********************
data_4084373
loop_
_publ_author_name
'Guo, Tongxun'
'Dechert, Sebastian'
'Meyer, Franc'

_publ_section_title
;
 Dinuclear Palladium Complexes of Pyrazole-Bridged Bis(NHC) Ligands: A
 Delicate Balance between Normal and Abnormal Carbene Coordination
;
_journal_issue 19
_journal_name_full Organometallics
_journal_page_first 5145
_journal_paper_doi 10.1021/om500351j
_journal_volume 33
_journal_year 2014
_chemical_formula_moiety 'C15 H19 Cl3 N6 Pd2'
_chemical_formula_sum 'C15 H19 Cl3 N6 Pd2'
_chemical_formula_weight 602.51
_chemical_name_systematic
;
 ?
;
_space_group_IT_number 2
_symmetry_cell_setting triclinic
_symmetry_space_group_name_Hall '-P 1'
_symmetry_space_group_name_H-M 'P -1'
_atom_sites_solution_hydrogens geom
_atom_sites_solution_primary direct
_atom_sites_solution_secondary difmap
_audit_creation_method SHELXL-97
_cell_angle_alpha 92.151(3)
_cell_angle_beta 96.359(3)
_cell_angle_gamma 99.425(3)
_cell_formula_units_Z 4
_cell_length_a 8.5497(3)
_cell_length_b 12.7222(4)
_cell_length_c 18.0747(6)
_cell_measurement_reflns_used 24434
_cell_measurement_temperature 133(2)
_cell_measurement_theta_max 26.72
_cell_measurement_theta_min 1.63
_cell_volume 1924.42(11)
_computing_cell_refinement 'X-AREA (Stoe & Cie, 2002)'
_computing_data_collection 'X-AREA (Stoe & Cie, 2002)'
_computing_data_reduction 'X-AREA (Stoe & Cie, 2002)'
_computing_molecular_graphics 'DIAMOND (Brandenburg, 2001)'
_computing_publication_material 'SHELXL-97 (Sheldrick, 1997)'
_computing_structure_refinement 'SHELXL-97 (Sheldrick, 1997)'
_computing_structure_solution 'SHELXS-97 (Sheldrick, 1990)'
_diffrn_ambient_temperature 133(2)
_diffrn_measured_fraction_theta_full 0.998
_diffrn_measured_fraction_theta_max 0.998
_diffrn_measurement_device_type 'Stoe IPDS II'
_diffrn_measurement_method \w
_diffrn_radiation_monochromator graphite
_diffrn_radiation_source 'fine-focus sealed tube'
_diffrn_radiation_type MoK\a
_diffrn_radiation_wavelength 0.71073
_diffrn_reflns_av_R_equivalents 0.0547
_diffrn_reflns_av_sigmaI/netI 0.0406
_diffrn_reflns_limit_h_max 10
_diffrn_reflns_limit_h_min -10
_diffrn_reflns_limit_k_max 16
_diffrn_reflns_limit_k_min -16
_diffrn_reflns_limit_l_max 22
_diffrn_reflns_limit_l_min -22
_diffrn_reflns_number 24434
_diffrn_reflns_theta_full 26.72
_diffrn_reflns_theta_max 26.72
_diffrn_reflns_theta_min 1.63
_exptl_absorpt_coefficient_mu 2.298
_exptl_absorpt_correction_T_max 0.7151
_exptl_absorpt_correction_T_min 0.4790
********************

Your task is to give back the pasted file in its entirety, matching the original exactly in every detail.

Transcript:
data_4084373
loop_
_publ_author_name
'Guo, Tongxun'
'Dechert, Sebastian'
'Meyer, Franc'

_publ_section_title
;
 Dinuclear Palladium Complexes of Pyrazole-Bridged Bis(NHC) Ligands: A
 Delicate Balance between Normal and Abnormal Carbene Coordination
;
_journal_issue 19
_journal_name_full Organometallics
_journal_page_first 5145
_journal_paper_doi 10.1021/om500351j
_journal_volume 33
_journal_year 2014
_chemical_formula_moiety 'C15 H19 Cl3 N6 Pd2'
_chemical_formula_sum 'C15 H19 Cl3 N6 Pd2'
_chemical_formula_weight 602.51
_chemical_name_systematic
;
 ?
;
_space_group_IT_number 2
_symmetry_cell_setting triclinic
_symmetry_space_group_name_Hall '-P 1'
_symmetry_space_group_name_H-M 'P -1'
_atom_sites_solution_hydrogens geom
_atom_sites_solution_primary direct
_atom_sites_solution_secondary difmap
_audit_creation_method SHELXL-97
_cell_angle_alpha 92.151(3)
_cell_angle_beta 96.359(3)
_cell_angle_gamma 99.425(3)
_cell_formula_units_Z 4
_cell_length_a 8.5497(3)
_cell_length_b 12.7222(4)
_cell_length_c 18.0747(6)
_cell_measurement_reflns_used 24434
_cell_measurement_temperature 133(2)
_cell_measurement_theta_max 26.72
_cell_measurement_theta_min 1.63
_cell_volume 1924.42(11)
_computing_cell_refinement 'X-AREA (Stoe & Cie, 2002)'
_computing_data_collection 'X-AREA (Stoe & Cie, 2002)'
_computing_data_reduction 'X-AREA (Stoe & Cie, 2002)'
_computing_molecular_graphics 'DIAMOND (Brandenburg, 2001)'
_computing_publication_material 'SHELXL-97 (Sheldrick, 1997)'
_computing_structure_refinement 'SHELXL-97 (Sheldrick, 1997)'
_computing_structure_solution 'SHELXS-97 (Sheldrick, 1990)'
_diffrn_ambient_temperature 133(2)
_diffrn_measured_fraction_theta_full 0.998
_diffrn_measured_fraction_theta_max 0.998
_diffrn_measurement_device_type 'Stoe IPDS II'
_diffrn_measurement_method \w
_diffrn_radiation_monochromator graphite
_diffrn_radiation_source 'fine-focus sealed tube'
_diffrn_radiation_type MoK\a
_diffrn_radiation_wavelength 0.71073
_diffrn_reflns_av_R_equivalents 0.0547
_diffrn_reflns_av_sigmaI/netI 0.0406
_diffrn_reflns_limit_h_max 10
_diffrn_reflns_limit_h_min -10
_diffrn_reflns_limit_k_max 16
_diffrn_reflns_limit_k_min -16
_diffrn_reflns_limit_l_max 22
_diffrn_reflns_limit_l_min -22
_diffrn_reflns_number 24434
_diffrn_reflns_theta_full 26.72
_diffrn_reflns_theta_max 26.72
_diffrn_reflns_theta_min 1.63
_exptl_absorpt_coefficient_mu 2.298
_exptl_absorpt_correction_T_max 0.7151
_exptl_absorpt_correction_T_min 0.4790